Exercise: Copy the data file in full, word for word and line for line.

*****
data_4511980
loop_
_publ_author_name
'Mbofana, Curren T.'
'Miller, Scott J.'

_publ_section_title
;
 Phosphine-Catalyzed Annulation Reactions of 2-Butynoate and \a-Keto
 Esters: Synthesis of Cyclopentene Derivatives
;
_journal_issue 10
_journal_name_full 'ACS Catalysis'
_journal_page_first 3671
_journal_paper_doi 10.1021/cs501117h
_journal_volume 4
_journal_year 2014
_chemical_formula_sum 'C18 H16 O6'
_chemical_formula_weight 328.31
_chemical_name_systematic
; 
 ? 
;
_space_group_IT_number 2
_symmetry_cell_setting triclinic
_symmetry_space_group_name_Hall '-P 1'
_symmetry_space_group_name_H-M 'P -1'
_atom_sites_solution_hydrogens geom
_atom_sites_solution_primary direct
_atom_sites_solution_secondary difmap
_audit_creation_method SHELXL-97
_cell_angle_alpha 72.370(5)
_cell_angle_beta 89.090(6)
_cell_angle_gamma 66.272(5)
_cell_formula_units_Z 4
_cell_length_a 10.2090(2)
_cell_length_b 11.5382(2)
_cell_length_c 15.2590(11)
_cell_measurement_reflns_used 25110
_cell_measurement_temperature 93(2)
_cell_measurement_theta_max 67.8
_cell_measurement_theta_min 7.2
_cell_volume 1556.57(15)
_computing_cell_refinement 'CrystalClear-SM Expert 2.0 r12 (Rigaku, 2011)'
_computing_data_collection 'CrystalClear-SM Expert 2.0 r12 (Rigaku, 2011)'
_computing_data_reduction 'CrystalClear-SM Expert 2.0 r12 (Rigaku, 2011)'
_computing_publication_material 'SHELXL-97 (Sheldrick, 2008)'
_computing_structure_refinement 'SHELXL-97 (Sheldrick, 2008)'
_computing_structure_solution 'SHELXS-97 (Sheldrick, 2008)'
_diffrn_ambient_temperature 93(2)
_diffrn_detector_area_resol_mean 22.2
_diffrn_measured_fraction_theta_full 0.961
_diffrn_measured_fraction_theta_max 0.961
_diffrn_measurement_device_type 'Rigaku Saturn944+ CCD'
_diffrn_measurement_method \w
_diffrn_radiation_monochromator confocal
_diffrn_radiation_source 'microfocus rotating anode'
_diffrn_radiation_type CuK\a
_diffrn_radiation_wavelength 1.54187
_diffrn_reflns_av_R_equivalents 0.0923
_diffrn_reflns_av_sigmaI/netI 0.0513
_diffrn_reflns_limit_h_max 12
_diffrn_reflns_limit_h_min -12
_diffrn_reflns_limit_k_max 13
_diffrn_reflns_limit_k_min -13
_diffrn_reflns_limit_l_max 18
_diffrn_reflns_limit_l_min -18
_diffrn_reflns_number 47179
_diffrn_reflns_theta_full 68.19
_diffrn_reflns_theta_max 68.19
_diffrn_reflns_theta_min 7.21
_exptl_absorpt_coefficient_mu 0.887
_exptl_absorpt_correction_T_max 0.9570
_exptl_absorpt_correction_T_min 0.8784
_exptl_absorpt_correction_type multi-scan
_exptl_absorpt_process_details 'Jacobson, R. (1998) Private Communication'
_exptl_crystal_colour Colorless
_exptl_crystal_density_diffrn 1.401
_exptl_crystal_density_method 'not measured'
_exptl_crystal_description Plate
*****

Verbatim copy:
data_4511980
loop_
_publ_author_name
'Mbofana, Curren T.'
'Miller, Scott J.'

_publ_section_title
;
 Phosphine-Catalyzed Annulation Reactions of 2-Butynoate and \a-Keto
 Esters: Synthesis of Cyclopentene Derivatives
;
_journal_issue 10
_journal_name_full 'ACS Catalysis'
_journal_page_first 3671
_journal_paper_doi 10.1021/cs501117h
_journal_volume 4
_journal_year 2014
_chemical_formula_sum 'C18 H16 O6'
_chemical_formula_weight 328.31
_chemical_name_systematic
; 
 ? 
;
_space_group_IT_number 2
_symmetry_cell_setting triclinic
_symmetry_space_group_name_Hall '-P 1'
_symmetry_space_group_name_H-M 'P -1'
_atom_sites_solution_hydrogens geom
_atom_sites_solution_primary direct
_atom_sites_solution_secondary difmap
_audit_creation_method SHELXL-97
_cell_angle_alpha 72.370(5)
_cell_angle_beta 89.090(6)
_cell_angle_gamma 66.272(5)
_cell_formula_units_Z 4
_cell_length_a 10.2090(2)
_cell_length_b 11.5382(2)
_cell_length_c 15.2590(11)
_cell_measurement_reflns_used 25110
_cell_measurement_temperature 93(2)
_cell_measurement_theta_max 67.8
_cell_measurement_theta_min 7.2
_cell_volume 1556.57(15)
_computing_cell_refinement 'CrystalClear-SM Expert 2.0 r12 (Rigaku, 2011)'
_computing_data_collection 'CrystalClear-SM Expert 2.0 r12 (Rigaku, 2011)'
_computing_data_reduction 'CrystalClear-SM Expert 2.0 r12 (Rigaku, 2011)'
_computing_publication_material 'SHELXL-97 (Sheldrick, 2008)'
_computing_structure_refinement 'SHELXL-97 (Sheldrick, 2008)'
_computing_structure_solution 'SHELXS-97 (Sheldrick, 2008)'
_diffrn_ambient_temperature 93(2)
_diffrn_detector_area_resol_mean 22.2
_diffrn_measured_fraction_theta_full 0.961
_diffrn_measured_fraction_theta_max 0.961
_diffrn_measurement_device_type 'Rigaku Saturn944+ CCD'
_diffrn_measurement_method \w
_diffrn_radiation_monochromator confocal
_diffrn_radiation_source 'microfocus rotating anode'
_diffrn_radiation_type CuK\a
_diffrn_radiation_wavelength 1.54187
_diffrn_reflns_av_R_equivalents 0.0923
_diffrn_reflns_av_sigmaI/netI 0.0513
_diffrn_reflns_limit_h_max 12
_diffrn_reflns_limit_h_min -12
_diffrn_reflns_limit_k_max 13
_diffrn_reflns_limit_k_min -13
_diffrn_reflns_limit_l_max 18
_diffrn_reflns_limit_l_min -18
_diffrn_reflns_number 47179
_diffrn_reflns_theta_full 68.19
_diffrn_reflns_theta_max 68.19
_diffrn_reflns_theta_min 7.21
_exptl_absorpt_coefficient_mu 0.887
_exptl_absorpt_correction_T_max 0.9570
_exptl_absorpt_correction_T_min 0.8784
_exptl_absorpt_correction_type multi-scan
_exptl_absorpt_process_details 'Jacobson, R. (1998) Private Communication'
_exptl_crystal_colour Colorless
_exptl_crystal_density_diffrn 1.401
_exptl_crystal_density_method 'not measured'
_exptl_crystal_description Plate